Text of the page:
She had copied the address on to a piece of paper, which she kept inside her glove; impossible that she should forget, but even impossibilities must be provided for. When she descended at Eastbourne, she was so agitated and so perplexed by the novelty of the experience that with difficulty she found her way into the street. She hurried on a little way, then remembered that the first thing was to ask a direction. On inquiring from a woman who stood in a shop-door, she at once had her course clearly indicated. Forwards then, as quickly as she could walk. How astonishingly clean the streets were! What great green trees grew everywhere! How bright and hot was the sunshine!--Yes, this turn; but to make quite sure she would ask again. A policeman, in an unfamiliar uniform, reassured her. Now a turn to the right--and of a sudden everything ceased; there seemed to be nothing but blue sky before her. Ah, that was the sea, then; its breath came with wondrous sweetness on her heated face. But what was the sea to her! Along here to the left again. She must be very near now. Again she asked, and in so uncertain a voice that she had to repeat her question before it was understood. Number so-and-so; why, it was just over yonder; the cottage that seemed to be built of some glistening white stone. And so she stood at the door.

A child opened, and, without questioning, laughed and said, 'Come in, please.' She found herself at once in a comfortable kitchen. The child pointed to an inner door, which, in the same moment, softly opened.

'Lyddy!'

So it had come at last. Once again they were heart to heart, Lydia cried as though something dreadful had befallen her; Thyrza sobbed once or twice, but she had shed so many tears for misery that none would come at the bidding of joy.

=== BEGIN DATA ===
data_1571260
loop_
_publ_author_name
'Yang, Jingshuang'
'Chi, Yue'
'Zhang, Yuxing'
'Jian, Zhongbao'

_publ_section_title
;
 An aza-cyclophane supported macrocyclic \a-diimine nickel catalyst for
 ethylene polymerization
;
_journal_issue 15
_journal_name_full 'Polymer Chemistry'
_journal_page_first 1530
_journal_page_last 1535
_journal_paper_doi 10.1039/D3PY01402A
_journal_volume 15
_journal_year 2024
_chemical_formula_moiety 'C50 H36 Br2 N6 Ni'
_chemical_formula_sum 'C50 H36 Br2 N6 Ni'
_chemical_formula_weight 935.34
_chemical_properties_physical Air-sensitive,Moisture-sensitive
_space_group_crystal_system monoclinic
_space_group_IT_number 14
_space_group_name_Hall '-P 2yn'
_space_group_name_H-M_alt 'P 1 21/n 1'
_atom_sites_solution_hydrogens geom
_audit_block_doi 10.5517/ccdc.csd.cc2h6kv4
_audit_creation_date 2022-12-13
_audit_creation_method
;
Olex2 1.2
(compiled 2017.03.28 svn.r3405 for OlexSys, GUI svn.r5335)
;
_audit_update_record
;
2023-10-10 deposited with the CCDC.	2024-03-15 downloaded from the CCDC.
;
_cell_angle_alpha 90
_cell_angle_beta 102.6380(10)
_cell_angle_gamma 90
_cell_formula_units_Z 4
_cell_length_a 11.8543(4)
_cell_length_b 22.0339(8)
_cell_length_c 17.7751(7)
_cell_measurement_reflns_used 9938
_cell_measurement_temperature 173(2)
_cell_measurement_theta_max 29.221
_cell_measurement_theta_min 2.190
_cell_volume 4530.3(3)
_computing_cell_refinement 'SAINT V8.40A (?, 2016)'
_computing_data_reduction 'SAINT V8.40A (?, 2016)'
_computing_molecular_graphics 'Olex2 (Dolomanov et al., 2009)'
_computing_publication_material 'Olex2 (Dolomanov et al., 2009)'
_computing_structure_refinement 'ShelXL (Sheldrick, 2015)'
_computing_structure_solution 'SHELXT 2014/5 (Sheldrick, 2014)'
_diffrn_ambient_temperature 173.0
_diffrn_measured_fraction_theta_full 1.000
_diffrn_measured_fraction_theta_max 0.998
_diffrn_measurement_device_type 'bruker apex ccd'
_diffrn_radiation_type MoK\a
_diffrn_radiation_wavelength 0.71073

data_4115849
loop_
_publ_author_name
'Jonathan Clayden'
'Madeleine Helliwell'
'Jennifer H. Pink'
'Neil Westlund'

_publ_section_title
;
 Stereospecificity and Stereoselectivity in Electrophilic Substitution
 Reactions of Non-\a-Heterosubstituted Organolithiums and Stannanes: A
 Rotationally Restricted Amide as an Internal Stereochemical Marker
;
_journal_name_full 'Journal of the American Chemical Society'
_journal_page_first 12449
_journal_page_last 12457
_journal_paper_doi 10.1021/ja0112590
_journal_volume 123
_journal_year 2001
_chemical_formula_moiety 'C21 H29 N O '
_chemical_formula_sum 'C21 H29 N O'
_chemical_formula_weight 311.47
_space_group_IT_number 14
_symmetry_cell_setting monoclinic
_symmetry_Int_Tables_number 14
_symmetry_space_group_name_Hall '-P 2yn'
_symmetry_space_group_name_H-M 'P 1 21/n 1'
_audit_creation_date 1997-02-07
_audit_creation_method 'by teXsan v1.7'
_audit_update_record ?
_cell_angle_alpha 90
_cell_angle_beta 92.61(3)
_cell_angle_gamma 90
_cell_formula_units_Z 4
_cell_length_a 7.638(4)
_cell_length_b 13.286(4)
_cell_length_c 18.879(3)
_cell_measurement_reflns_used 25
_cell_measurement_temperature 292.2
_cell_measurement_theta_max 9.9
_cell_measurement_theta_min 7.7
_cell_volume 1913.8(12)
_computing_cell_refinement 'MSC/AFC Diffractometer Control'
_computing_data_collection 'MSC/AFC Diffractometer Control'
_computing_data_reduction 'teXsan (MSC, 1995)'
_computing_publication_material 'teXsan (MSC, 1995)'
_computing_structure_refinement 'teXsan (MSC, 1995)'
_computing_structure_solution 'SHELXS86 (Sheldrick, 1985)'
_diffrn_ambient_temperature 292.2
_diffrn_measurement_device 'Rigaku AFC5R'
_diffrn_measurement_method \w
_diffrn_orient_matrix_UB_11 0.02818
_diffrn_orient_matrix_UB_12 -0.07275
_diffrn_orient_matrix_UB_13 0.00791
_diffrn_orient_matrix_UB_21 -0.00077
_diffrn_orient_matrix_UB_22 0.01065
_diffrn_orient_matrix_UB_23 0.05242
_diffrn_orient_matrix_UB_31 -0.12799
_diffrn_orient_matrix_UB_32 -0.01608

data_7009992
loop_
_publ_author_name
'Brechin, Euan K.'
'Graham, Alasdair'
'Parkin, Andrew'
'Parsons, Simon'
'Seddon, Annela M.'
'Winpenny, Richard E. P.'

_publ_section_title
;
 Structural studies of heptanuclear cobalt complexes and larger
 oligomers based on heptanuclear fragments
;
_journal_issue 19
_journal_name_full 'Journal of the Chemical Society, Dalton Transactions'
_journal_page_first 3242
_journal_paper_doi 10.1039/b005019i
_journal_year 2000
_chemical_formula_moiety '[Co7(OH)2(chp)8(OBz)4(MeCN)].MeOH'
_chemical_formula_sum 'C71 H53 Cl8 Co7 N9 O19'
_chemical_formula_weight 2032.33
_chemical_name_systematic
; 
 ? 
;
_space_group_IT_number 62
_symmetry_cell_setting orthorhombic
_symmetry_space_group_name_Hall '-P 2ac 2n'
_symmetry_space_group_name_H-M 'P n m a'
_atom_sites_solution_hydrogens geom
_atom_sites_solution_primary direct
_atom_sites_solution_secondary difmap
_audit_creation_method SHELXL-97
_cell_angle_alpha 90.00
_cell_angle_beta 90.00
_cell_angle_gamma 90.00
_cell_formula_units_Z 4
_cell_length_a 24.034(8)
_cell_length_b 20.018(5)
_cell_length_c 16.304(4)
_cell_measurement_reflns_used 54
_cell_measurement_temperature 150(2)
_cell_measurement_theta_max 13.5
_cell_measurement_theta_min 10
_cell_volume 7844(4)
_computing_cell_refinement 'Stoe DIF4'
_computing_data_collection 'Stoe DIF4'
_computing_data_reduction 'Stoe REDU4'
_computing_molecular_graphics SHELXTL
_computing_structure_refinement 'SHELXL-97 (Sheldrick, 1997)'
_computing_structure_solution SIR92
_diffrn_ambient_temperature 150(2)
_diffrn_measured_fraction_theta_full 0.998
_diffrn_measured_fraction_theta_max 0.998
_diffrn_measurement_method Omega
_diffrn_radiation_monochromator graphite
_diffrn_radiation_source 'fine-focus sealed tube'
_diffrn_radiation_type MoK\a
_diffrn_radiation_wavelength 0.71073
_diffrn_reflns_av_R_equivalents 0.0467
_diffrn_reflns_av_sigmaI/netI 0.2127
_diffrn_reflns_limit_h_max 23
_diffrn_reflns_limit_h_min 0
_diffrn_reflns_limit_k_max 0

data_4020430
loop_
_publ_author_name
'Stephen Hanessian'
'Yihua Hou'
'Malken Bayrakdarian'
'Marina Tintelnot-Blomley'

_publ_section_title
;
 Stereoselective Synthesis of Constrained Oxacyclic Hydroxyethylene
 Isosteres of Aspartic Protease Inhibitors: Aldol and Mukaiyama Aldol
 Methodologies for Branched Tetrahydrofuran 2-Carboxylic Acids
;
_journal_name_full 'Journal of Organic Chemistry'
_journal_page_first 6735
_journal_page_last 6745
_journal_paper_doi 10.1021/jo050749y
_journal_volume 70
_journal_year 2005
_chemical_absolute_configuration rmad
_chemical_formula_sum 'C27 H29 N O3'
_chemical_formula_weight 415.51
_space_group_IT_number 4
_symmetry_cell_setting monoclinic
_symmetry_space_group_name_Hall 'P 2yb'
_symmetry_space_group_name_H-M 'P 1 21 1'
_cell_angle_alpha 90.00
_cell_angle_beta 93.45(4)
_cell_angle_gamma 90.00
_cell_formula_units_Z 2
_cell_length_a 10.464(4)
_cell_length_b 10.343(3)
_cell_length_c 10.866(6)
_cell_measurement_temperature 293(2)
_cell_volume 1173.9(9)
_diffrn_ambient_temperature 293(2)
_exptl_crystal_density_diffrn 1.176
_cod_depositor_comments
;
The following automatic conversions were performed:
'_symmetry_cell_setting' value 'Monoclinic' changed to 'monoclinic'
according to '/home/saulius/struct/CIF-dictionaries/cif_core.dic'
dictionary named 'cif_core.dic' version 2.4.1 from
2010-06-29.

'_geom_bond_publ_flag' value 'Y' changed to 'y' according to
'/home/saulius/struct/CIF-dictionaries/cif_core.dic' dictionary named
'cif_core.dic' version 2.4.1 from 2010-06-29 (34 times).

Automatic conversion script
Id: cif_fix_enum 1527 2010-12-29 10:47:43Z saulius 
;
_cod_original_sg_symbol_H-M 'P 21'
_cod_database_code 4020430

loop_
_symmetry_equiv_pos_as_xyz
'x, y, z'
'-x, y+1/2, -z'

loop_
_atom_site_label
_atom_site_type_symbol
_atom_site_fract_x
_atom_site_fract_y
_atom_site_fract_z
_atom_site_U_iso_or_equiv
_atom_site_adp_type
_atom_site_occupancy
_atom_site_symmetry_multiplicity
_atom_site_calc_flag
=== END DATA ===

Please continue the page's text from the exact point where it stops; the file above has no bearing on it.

They were in a little room which looked through a diamond-paned lattice upon the flat beach which lies at this side of Eastbourne. In front was a black, tar-smeared house of wood for the keeping of fishers' nets, and fishing boats lay about it. When Lydia's emotion had spent itself, Thyrza drew her to the window, threw back the lattice, and said 'Look!'

'I can't look at anything but you, dearest,' was the answer.

'But let us look together, just for a minute, then we shall come fresh again to each other's faces. The sea, Lyddy! I love it; it seems to me the best friend I ever had.'

'You're very pale still, darling. You've been ill, and you wouldn't send for me. How cruel that was of you, Thyrza! You might have got so bad you couldn't send; you might have died before I could know anything. Dear, you don't love me as I love you. I couldn't have given you that pain, no, not for any one, not for any one in the world. Oh, why didn't you let me go away with you? I'd have gone anywhere; I'd have done anything you asked me. Are you sure you're well again? Do you feel strong?--What is it?'

Thyrza had let herself sink upon a chair, and her face, which had indeed been strangely colourless, was for a moment touched with pain. But she laughed.